Al Sharpton Speaks Against “Stand Your Ground” at Northwest Miami-Dade Church

Earlier Wednesday, Tracy Martin spoke in Washington at the first meeting of the Congressional Caucus on Black Men and Boys

Inside the New Birth Baptist Church Wednesday night the Rev. Al Sharpton preached the gospel to the faithful at a civil rights revival. But it didn’t take him long to shift his message from religion to politics, as he made the case that Florida’s “Stand Your Ground” law should be repealed.

“Let me tell you something – most laws are created to stop violence. Stand Your Ground is the only law I've ever heard of that encourages violence,” he said.

Earlier Sharpton, whose National Action Network is holding a three-day revival and conference at the northwest Miami-Dade church, broadcast his nationwide talk radio show from its lobby.

Sharpton is squarely focused on voting out Florida lawmakers who support Stand Your Ground. He notes that Florida was the nation's first state with such a law.

“We clearly must start in Florida where this case was. Stand Your Ground was not even tried in the case, yet the juror said we deliberated on Stand Your Ground,” Sharpton said.

He was referring to the trial of George Zimmerman, who was found not guilty in the shooting death of Trayvon Martin. Zimmerman, who said he acted in self-defense, did not use the Stand Your Ground defense during the trial, but wording from the law was included in the jury instructions.

Martin's father Tracy appeared in Washington Wednesday, speaking at the first-ever meeting of the Congressional Caucus on Black Men and Boys. He told the audience that while a painful tragedy for his family, he believes that something positive can come out of his son's death and his family again is calling for a change in Stand Your Ground laws.

Martin's father brought his message of hope to Congress and told the audience on Capitol Hill, "We won't let this verdict sum up who Trayvon was."

Tracy Martin said that the foundation started to honor his son has a big job in front of it. He told caucus members that one of the foundation's missions is to address Stand Your Ground laws in Florida and their impact on minority communities.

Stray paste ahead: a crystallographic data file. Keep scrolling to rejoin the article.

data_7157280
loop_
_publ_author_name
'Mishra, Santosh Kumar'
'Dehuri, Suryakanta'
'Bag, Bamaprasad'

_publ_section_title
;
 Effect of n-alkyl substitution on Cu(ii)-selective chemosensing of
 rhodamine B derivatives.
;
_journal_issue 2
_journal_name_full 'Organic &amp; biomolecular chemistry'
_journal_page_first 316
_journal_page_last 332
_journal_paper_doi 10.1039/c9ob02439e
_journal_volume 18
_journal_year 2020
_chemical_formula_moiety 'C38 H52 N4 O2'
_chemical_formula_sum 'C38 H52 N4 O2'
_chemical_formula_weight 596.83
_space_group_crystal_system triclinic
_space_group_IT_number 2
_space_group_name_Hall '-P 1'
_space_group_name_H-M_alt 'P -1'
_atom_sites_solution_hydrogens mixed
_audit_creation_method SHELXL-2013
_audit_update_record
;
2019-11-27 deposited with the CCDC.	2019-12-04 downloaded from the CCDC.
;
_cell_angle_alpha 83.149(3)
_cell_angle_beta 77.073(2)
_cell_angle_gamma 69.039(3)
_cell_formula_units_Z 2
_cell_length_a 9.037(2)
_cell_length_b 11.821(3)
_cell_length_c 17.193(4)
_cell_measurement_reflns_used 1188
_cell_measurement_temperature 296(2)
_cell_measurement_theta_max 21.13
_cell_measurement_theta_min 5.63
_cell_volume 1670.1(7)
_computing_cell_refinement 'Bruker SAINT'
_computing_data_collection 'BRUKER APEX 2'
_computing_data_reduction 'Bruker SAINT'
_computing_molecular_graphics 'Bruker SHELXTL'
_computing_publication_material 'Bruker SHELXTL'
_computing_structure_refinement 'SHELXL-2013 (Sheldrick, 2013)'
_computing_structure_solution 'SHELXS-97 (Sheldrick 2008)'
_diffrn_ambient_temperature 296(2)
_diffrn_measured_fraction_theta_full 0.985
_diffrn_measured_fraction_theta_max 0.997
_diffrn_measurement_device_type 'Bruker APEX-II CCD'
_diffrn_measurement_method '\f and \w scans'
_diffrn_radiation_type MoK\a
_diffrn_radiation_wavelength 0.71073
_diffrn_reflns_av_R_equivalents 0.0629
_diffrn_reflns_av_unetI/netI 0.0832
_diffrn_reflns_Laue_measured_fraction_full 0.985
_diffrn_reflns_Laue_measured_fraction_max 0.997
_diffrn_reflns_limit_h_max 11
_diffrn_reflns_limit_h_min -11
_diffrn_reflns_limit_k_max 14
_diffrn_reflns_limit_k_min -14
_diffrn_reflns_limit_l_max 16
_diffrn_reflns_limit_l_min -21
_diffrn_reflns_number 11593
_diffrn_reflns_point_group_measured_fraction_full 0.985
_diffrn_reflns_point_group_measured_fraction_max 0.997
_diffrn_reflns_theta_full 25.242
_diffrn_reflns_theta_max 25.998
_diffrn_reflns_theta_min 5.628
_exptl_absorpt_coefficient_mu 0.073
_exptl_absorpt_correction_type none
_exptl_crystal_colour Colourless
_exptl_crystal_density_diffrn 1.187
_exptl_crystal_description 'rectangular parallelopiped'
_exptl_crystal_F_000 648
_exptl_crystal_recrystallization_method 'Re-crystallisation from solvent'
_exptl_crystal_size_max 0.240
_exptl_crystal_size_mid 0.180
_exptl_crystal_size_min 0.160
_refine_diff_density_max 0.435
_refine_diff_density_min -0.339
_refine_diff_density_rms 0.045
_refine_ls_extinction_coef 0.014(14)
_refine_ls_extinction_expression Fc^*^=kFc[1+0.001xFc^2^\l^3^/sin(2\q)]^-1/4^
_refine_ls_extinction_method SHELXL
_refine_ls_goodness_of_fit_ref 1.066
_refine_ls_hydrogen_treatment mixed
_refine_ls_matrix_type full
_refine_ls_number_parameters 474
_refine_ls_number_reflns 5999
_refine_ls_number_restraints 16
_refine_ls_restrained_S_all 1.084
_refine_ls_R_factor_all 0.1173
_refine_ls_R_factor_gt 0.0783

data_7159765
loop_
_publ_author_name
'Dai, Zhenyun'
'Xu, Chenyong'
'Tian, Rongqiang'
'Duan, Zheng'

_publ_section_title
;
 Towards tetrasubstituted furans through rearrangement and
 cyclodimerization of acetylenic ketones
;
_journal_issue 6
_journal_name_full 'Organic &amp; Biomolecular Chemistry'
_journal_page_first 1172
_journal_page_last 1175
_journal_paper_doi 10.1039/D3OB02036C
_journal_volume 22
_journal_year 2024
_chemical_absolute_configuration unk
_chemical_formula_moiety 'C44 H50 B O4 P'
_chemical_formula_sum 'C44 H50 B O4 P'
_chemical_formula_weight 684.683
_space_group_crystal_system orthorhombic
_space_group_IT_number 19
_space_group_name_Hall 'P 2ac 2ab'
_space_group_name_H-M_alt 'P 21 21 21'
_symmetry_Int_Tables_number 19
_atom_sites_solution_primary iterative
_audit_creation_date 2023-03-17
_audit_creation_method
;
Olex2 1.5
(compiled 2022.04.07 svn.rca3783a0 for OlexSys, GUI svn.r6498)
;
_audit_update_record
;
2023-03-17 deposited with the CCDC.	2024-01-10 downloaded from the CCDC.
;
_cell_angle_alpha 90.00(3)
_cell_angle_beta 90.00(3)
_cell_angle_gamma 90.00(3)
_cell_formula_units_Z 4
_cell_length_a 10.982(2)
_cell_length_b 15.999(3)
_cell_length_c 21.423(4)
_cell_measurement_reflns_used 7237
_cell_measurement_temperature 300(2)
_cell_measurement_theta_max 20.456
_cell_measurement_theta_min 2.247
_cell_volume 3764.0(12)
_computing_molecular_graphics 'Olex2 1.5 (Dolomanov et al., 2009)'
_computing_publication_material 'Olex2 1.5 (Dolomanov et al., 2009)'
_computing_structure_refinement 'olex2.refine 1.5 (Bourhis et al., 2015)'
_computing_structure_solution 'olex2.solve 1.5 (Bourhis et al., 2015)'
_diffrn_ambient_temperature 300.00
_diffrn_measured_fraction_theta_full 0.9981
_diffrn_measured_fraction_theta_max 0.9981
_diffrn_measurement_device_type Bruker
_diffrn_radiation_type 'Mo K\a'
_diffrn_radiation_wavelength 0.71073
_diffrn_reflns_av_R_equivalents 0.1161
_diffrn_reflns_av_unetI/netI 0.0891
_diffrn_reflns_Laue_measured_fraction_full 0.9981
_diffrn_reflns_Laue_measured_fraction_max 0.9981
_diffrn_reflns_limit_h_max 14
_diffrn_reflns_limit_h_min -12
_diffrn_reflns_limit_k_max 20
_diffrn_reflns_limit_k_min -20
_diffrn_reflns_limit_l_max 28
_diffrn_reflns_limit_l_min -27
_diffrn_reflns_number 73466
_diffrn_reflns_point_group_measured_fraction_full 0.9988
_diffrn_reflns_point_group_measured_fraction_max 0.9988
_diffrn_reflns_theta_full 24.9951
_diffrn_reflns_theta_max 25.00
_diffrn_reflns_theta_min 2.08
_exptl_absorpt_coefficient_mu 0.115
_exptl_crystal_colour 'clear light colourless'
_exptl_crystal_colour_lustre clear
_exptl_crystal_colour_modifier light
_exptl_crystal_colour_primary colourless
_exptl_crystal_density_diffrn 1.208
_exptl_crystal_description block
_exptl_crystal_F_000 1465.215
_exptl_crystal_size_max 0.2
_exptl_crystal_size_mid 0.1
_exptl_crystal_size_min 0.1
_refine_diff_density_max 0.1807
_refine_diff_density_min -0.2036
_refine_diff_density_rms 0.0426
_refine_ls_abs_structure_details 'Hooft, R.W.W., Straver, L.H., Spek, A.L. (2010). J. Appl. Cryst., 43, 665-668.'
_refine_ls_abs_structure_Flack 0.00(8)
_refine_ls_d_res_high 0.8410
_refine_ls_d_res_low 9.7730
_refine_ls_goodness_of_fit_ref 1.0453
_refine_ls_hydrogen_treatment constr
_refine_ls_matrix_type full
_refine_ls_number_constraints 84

"We are going to advocate against senseless crime – against senseless gun violence. We're  going to have mentoring programs. We want to try to educate our communities on the Florida statutes – on the Florida laws – that really we need to understand how these laws apply to ourselves," said Martin.

Martin also said that his son's death need not be in vain stating, "A lot of people will tell you that nothing positive can come out of death but I disagree. And I disagree wholeheartedly. Because it is what we can do tomorrow as a nation, as a people to stop someone else's child from being killed."

U.S. Rep. Frederica Wilson, the congresswoman from his district, echoed the same message saying, "This is so important. And Trayvon's murder has brought this to the forefront. Trayvon will go down in history as the martyr who brought to the forefront the causes – the struggles – the suffering of African American boys."

The jury found Zimmerman not guilty in Martin's death earlier this month.

The attorney for the Martin family asked the members of Congress for their help in bringing federal charges against Zimmerman, however. The family also wants the Florida Stand Your Ground law amended so that an aggressor will not be able to use the law.

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